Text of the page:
Thursday, August 23, 2012

Wild things

When it's flowering it's hard to call the thistle a weed.  The flower is so striking.  I always find it amusing that the thistle is the flower of Scotland.  It's supposed to represent the beauty but thorny nature of Scotland under the British rule. 

The little bunnies are white tailed jack rabbits.  I caught them out in the front of Prairie Cairn Cottage last night.  I thought we had jack rabbits and cotton tails but after a quick internet search I discovered these are actually white tailed jacks.  No matter, at this age they remain cute.  Once they get full grown, well, that's a different story, I'm afraid they might abscond with Little Black Brindle.  But for now they are welcome.

After reading a magazine article on making your own extracts I thought I would try my hand at it.  This morning I made up some lemon extract and vanilla extract.  Earlier in the month I made up some raspberry extract and some mint extract.  It's pretty darn easy if I do say so, we'll just have to post back how they work in baked goods.

The basic recipe is 1/4 cup berries or mint leaves, 3 to 4 vanilla beans halved then split length wise or the zest from two lemons (you could also use oranges or grapefruits if that suits your fancy) which ever you want to make.  To each of these you cover with 1 cup of alcohol.  I used vodka in the raspberries, lemons and mint and some whiskey in the vanilla.  The recipe I got for the vanilla called for vodka, bourbon or brandy.  Shake the mixtures daily for 3 to 4 weeks.  If it is strong enough for your tastes then you drain the berries and mint but you can just leave the vanilla and lemon zest in the jars.  If you'd like a stronger extract for the raspberry and mint, you'd strain it and then add some fresh berries or mint and repeat the procedure.  If you run low on the vanilla or lemon extract you can just add additional alcohol and let it sit for several weeks.  It's supposed to take a long time for them to lose their flavoring.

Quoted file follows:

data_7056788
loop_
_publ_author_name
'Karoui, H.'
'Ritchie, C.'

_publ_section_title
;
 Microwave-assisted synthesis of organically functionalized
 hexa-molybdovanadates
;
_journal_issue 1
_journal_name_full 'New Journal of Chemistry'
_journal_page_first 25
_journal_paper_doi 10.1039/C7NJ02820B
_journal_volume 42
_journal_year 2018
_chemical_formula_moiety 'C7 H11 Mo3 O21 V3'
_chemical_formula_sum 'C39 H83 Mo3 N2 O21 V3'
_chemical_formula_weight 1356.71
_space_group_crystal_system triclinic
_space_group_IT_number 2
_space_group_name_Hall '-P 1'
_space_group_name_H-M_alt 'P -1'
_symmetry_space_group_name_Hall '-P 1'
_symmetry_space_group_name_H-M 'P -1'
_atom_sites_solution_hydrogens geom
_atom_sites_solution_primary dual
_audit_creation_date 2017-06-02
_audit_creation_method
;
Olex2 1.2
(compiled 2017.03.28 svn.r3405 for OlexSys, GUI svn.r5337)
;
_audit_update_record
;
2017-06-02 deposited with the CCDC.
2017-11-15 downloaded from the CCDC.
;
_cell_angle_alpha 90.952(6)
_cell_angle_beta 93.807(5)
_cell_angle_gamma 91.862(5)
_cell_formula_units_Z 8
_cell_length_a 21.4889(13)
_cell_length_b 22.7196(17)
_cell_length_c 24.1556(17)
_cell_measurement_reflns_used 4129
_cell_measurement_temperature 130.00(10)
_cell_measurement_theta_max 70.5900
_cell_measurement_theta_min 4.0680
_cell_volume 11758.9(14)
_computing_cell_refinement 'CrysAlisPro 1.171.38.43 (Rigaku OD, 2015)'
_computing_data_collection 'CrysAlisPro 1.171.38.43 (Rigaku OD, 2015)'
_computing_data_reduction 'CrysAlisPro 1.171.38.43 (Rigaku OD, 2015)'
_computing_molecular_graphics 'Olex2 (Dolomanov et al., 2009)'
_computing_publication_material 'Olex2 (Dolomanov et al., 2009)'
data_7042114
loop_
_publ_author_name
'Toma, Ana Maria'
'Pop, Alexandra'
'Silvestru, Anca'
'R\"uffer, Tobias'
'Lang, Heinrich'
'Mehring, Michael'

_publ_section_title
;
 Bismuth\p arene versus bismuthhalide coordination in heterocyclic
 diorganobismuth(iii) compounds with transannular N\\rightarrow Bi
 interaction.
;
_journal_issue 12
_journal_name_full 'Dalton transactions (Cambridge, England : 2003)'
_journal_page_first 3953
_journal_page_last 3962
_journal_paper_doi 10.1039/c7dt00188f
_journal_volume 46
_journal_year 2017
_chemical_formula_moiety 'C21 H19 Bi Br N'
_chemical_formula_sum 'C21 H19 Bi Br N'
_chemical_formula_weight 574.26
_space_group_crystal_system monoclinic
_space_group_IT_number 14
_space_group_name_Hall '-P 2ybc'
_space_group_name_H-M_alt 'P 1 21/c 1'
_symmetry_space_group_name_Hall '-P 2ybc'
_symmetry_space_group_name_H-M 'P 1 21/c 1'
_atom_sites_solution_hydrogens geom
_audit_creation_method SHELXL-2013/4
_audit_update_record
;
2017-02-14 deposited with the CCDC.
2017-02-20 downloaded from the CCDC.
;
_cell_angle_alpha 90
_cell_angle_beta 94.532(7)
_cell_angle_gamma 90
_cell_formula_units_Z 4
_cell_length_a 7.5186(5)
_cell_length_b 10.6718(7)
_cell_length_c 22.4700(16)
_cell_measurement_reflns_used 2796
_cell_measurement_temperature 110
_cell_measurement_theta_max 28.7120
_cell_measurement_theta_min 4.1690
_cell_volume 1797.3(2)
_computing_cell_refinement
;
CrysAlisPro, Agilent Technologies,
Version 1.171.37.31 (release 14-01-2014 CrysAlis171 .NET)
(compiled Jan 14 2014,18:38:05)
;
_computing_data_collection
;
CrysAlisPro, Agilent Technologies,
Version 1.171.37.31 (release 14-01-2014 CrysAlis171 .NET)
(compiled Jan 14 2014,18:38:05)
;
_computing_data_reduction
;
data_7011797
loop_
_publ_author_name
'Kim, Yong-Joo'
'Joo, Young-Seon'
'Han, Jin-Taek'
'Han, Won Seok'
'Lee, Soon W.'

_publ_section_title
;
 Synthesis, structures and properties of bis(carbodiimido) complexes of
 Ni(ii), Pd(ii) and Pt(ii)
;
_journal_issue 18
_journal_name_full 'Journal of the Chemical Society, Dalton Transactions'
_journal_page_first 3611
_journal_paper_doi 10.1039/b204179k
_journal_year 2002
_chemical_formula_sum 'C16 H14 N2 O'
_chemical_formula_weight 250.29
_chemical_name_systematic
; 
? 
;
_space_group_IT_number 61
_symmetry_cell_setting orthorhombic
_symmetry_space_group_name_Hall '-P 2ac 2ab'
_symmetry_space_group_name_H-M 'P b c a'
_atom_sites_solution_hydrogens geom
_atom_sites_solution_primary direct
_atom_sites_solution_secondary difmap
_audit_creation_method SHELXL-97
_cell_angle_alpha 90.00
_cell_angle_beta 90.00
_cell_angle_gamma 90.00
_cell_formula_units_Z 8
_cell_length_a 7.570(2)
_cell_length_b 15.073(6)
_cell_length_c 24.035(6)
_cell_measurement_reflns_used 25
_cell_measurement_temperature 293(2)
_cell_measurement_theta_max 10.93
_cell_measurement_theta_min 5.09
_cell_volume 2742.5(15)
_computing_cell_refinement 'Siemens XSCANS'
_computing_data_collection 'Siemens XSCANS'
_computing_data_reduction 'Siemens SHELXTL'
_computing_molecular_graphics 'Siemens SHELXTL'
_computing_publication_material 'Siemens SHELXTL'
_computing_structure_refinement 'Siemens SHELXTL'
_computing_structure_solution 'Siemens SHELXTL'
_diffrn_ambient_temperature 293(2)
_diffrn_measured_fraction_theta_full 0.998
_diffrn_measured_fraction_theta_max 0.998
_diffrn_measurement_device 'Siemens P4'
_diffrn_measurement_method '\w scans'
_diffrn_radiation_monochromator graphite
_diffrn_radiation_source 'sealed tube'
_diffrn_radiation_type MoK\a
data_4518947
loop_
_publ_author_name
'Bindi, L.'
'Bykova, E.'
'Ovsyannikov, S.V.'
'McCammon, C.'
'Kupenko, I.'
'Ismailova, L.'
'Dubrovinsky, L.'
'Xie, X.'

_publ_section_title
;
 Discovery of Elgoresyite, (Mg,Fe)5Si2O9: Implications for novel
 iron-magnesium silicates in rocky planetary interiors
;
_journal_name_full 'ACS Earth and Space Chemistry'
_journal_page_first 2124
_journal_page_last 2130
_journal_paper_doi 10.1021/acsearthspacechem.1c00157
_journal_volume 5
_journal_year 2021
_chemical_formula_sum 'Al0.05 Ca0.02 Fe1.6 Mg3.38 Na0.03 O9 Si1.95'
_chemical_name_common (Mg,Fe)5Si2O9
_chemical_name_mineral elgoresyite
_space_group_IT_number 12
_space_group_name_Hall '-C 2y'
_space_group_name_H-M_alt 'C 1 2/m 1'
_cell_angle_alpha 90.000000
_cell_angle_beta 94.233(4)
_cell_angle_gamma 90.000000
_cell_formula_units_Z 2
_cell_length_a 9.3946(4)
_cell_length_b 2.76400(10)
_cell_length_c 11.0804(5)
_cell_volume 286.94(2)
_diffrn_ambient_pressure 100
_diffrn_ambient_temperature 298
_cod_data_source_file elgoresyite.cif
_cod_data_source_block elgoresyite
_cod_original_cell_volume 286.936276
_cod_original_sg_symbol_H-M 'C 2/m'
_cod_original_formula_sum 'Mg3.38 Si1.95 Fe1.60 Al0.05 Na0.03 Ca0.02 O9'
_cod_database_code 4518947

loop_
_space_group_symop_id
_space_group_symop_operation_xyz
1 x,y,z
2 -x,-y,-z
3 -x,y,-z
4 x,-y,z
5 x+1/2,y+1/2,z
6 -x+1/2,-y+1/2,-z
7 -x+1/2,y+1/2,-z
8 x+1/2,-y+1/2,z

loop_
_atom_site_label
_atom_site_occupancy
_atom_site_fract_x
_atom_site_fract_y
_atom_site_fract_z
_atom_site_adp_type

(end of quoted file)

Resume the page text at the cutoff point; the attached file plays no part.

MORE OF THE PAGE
The Mexican vanilla you can buy uses bourbon so I went to the store to buy some.  The clerk at the liquor store told me that bourbon is actually bourbon whiskey.  It can only be called bourbon if it was distilled in Kentucky.  I had some pretty good  Canadian whiskey at home so thought I'd go ahead and use that.  If it doesn't make good extract we will just use it as vanilla infused whiskey.  Who knows, maybe we could come up with a new cocktail!

Wouldn't a gift basket of these in a smaller 2 oz size make a great hostess gift for the upcoming holidays?  Or perhaps you have a baker in your gift exchange.  Either way, try your hand at home crafted extracts. 

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